Japan's first cinematic superhero was for the matinee serial type series Super Giant (Supa Jaiantsu, 1956-59), the hero also being known as the "Giant of Steel" (Kotetsu no kyoji), played by Ken Utsui.
Super Giant wasn't literally a giant, except in strength & heroism, patterned mainly on Superman (1952-1958), the George Reeves series in America having been airing on Japanese television with considerable influence.
One big difference between Superman & Supa Jaiantsu is that George Reeves had to have his crotch taped flat since getting a woody while in tights would not be appropriate for a children's show, whereas Ken Utsui had his codpiece stuffed with cotton as Japanese didn't fancy a super hero who was dickless or even just normally hung.
Although superheros of the American comic book variety had been appearing in Japan for a couple of decades in manga comic book form, such a hero waited until 1956 for Japanese cinema to present such a figure in the movie houses, & until 1957 for the first costume superhero to appear on Japanese television.
Starman looks like a normal Japanese guy when not in his costume, but he was actually manufactured out of "the strongest steel" on the planet Emerald. The High Counsel of the planet Emerald is a peace-enforcing court that uses Super Giant primarily as their representative of peace on Earth, an exemplar of gunboat diplomacy, & a little like another American comic book hero, Green Lantern.
He gets several powers from his wristwatch-like Globe Meter (rather than from a ring like Greek Lantern), which the Counsel gives him before each assignment. In between assignments we must suppose he lives a comparatively mundane life on Emerald since he doesn't get to keep the watch. He'd be great for directing traffic since if a jet-car accidentally ran over him, he's made of steel.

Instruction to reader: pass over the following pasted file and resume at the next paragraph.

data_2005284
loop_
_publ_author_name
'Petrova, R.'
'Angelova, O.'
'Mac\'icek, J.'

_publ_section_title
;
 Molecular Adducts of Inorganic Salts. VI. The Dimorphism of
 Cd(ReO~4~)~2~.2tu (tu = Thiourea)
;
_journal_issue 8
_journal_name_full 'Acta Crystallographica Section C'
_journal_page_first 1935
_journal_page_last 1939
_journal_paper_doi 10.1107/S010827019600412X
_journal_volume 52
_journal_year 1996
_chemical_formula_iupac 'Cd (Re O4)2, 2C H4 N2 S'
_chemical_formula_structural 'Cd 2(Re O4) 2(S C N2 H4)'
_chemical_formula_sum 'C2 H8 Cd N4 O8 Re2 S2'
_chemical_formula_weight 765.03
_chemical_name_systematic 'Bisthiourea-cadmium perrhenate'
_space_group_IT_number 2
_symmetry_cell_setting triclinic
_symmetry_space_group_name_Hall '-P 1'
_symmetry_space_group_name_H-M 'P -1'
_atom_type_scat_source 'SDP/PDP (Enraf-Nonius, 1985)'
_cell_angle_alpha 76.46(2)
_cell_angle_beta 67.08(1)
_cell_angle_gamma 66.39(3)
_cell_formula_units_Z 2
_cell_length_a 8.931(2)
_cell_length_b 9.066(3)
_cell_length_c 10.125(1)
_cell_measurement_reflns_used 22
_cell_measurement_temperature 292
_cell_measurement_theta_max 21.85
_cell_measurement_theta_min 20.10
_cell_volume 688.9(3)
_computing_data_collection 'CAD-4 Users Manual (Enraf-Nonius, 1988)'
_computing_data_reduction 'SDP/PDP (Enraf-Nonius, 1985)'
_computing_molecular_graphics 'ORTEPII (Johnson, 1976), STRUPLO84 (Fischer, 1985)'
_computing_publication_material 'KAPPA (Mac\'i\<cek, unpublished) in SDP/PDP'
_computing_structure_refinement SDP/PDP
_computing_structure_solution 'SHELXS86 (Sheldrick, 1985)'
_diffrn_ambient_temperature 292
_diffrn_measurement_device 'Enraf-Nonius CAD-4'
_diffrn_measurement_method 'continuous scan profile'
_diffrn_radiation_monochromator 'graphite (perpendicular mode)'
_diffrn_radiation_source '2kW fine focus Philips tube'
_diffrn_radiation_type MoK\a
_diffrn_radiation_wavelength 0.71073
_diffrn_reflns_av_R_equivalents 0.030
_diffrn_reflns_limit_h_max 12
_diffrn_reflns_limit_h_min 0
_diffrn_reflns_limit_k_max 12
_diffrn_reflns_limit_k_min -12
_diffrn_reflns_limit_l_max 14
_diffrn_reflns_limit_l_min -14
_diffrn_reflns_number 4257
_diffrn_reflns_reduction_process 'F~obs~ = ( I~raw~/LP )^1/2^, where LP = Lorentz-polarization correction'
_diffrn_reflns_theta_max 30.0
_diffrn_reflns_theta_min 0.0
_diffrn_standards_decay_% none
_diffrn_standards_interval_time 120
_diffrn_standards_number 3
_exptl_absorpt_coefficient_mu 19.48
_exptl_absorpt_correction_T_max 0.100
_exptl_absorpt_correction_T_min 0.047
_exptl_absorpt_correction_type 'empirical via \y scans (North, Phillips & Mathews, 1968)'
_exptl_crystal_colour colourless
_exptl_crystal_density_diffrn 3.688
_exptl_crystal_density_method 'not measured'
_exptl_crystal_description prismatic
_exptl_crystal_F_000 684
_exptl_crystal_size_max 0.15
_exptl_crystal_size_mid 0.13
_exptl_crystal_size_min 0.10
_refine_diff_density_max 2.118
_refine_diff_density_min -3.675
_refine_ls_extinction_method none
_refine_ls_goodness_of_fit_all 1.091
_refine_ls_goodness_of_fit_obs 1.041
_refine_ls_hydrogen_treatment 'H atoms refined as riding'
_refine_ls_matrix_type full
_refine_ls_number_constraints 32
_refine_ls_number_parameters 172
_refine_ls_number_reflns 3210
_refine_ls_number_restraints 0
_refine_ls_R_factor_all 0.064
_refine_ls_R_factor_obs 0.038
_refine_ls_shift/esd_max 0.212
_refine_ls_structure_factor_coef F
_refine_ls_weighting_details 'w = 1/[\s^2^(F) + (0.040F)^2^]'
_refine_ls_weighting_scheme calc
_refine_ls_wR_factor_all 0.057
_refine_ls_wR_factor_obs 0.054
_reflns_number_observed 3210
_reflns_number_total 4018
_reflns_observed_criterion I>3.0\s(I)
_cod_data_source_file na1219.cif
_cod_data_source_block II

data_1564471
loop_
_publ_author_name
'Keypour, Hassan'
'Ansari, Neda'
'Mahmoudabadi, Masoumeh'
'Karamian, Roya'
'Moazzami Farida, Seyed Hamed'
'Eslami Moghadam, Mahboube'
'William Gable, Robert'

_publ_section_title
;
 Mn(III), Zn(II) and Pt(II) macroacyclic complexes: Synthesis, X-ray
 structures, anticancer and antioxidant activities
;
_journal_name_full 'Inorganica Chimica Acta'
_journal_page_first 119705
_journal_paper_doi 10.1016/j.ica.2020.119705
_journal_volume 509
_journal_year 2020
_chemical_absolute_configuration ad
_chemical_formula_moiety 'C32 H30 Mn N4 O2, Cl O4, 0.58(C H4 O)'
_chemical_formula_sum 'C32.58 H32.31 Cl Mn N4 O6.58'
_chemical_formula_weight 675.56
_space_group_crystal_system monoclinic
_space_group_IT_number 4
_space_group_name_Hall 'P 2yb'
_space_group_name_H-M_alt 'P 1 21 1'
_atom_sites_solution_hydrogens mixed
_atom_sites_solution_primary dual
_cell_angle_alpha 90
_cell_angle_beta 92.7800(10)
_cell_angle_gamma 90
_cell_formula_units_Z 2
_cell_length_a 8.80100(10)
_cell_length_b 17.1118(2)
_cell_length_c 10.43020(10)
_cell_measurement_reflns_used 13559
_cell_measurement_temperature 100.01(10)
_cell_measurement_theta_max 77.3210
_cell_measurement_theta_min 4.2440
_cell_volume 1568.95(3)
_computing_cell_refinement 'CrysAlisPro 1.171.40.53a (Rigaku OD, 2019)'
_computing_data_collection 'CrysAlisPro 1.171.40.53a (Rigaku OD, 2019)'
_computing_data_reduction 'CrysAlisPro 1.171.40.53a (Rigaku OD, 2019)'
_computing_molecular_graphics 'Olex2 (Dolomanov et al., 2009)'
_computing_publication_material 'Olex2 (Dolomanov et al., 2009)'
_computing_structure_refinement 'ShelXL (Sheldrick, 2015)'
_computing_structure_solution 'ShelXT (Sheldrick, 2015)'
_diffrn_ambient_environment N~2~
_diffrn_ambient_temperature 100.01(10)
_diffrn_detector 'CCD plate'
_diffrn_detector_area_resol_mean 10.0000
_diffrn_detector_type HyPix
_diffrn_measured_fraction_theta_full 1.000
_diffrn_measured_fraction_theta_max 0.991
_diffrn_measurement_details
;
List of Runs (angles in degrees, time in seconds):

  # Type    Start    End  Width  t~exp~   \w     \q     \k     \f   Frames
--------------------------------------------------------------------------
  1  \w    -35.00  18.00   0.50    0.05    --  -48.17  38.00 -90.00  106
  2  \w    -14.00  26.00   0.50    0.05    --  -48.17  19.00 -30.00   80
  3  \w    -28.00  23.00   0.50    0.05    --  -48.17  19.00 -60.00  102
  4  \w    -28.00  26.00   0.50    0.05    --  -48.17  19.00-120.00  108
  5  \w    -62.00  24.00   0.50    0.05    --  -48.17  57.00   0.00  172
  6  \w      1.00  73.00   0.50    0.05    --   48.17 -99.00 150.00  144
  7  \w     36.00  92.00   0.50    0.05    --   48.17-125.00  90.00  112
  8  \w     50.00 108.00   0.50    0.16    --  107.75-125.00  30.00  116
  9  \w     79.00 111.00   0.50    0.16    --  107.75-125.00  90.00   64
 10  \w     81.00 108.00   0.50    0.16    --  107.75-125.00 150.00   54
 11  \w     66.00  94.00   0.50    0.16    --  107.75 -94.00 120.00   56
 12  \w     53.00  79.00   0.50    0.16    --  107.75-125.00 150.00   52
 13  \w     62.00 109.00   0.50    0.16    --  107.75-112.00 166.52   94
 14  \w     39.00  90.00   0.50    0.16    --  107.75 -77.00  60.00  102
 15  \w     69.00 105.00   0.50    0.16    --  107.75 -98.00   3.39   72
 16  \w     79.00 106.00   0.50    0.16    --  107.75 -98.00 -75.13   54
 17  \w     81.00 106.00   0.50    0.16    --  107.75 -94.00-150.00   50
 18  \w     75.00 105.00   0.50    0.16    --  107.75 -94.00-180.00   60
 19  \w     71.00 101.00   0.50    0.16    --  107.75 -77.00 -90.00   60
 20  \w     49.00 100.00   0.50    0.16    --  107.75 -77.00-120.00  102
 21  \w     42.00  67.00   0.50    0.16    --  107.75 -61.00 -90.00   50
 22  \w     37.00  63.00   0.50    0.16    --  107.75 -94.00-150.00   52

The American distributor re-edited & dubbed all nine episodes into four movies, telling stories a bit different than in the Japanese originals, & renaming Super Giant "Starman."
Of the original nine mini-movies, six were "two parters" telling one story each, so were quickily editable into three films. The last three episodes were independent stories, however, & were rather more cut & mucked with to make the fourth English language film.
The first in the set is Atomic Rulers of the World or just The Atomic Rulers (1964), combining the first two mini-films, "Super Giant" (Supah Jaianto, 1957) & "Super Giant Continues" (Zoku Supah Jaianto,1956). Nineteen minutes were trimmed out, & changes in plot were imposed in English, which may be why some of the logic of the whole seems to be missing, not that it necessarily made much sense in Japanese either.
Stock footage of atomic bomb tests & explosions are shown immediately, which for a children's story screened so close to the bombing of Hiroshima & Nagasaki must've been damned scary. The radiation, we're informed, is contaminating outer space, so that even distant planets in other solar systems are threatened. The High Counsel of the Planet Emerald has gotten together in their outdoor crater-arena to discuss the situation on Earth.
All four films include an opening scene with the same footage of the High Counsel of the Emerald Planet, each time discussing the latest emergency occurring on Earth. We don't hear their alien conversations, however, as it's always a voice-over explains why Starman is needed on Earth this time.
The High Counsel are "creatures of peace," who enforce peace throughout the Moth-head Galaxy where a number of races are far less noble of intent. Among the members of the counsel are several five-pointed star-shaped beings also encountered in Warning from Space (1956). Some of the Emerald Counsel aliens look rather robotic.
The Counsel members hardly seem likely to be all from the same planet of Emerald, since they're the wackiest & most varied group of cardboard & sewn-cloth costumes ever put together by excited fans for a Sci-Fi Convention.
The nation of Megolia on Earth is about to take over the whole planet, so the Emerald hiearchy gives the Globe Meter to Starman, who flies to Earth in order to force peace on the world. He soon saves an orphan boy & interacts with other children as the film progresses, including some kids who unfortunately get their mits on a Megolian nuclear weapon.